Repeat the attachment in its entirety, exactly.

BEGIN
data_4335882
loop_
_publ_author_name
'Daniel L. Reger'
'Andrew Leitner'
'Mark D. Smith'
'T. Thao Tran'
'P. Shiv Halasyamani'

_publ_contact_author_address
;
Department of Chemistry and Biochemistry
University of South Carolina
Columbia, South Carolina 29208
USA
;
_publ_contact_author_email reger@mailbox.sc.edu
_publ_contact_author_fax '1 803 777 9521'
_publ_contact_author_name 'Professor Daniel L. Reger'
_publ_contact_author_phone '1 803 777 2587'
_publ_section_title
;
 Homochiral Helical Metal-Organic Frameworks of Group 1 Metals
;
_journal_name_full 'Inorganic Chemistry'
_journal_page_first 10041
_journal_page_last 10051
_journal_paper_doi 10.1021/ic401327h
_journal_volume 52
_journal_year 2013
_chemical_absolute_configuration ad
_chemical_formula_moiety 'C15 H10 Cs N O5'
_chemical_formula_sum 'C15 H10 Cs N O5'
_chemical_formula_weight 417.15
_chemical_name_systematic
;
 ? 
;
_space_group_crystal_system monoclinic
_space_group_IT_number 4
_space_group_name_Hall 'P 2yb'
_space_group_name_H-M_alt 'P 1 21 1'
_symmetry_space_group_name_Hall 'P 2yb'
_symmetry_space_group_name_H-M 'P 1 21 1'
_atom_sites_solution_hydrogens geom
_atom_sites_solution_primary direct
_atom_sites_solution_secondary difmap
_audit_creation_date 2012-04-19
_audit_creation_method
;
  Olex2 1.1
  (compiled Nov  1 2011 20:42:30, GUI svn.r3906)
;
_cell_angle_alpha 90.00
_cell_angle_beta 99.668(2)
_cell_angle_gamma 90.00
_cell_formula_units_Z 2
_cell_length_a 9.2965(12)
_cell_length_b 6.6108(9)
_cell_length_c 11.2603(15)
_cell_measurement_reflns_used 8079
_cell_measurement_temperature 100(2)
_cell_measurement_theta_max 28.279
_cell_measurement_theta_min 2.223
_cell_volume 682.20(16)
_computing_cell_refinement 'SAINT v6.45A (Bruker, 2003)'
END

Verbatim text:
data_4335882
loop_
_publ_author_name
'Daniel L. Reger'
'Andrew Leitner'
'Mark D. Smith'
'T. Thao Tran'
'P. Shiv Halasyamani'

_publ_contact_author_address
;
Department of Chemistry and Biochemistry
University of South Carolina
Columbia, South Carolina 29208
USA
;
_publ_contact_author_email reger@mailbox.sc.edu
_publ_contact_author_fax '1 803 777 9521'
_publ_contact_author_name 'Professor Daniel L. Reger'
_publ_contact_author_phone '1 803 777 2587'
_publ_section_title
;
 Homochiral Helical Metal-Organic Frameworks of Group 1 Metals
;
_journal_name_full 'Inorganic Chemistry'
_journal_page_first 10041
_journal_page_last 10051
_journal_paper_doi 10.1021/ic401327h
_journal_volume 52
_journal_year 2013
_chemical_absolute_configuration ad
_chemical_formula_moiety 'C15 H10 Cs N O5'
_chemical_formula_sum 'C15 H10 Cs N O5'
_chemical_formula_weight 417.15
_chemical_name_systematic
;
 ? 
;
_space_group_crystal_system monoclinic
_space_group_IT_number 4
_space_group_name_Hall 'P 2yb'
_space_group_name_H-M_alt 'P 1 21 1'
_symmetry_space_group_name_Hall 'P 2yb'
_symmetry_space_group_name_H-M 'P 1 21 1'
_atom_sites_solution_hydrogens geom
_atom_sites_solution_primary direct
_atom_sites_solution_secondary difmap
_audit_creation_date 2012-04-19
_audit_creation_method
;
  Olex2 1.1
  (compiled Nov  1 2011 20:42:30, GUI svn.r3906)
;
_cell_angle_alpha 90.00
_cell_angle_beta 99.668(2)
_cell_angle_gamma 90.00
_cell_formula_units_Z 2
_cell_length_a 9.2965(12)
_cell_length_b 6.6108(9)
_cell_length_c 11.2603(15)
_cell_measurement_reflns_used 8079
_cell_measurement_temperature 100(2)
_cell_measurement_theta_max 28.279
_cell_measurement_theta_min 2.223
_cell_volume 682.20(16)
_computing_cell_refinement 'SAINT v6.45A (Bruker, 2003)'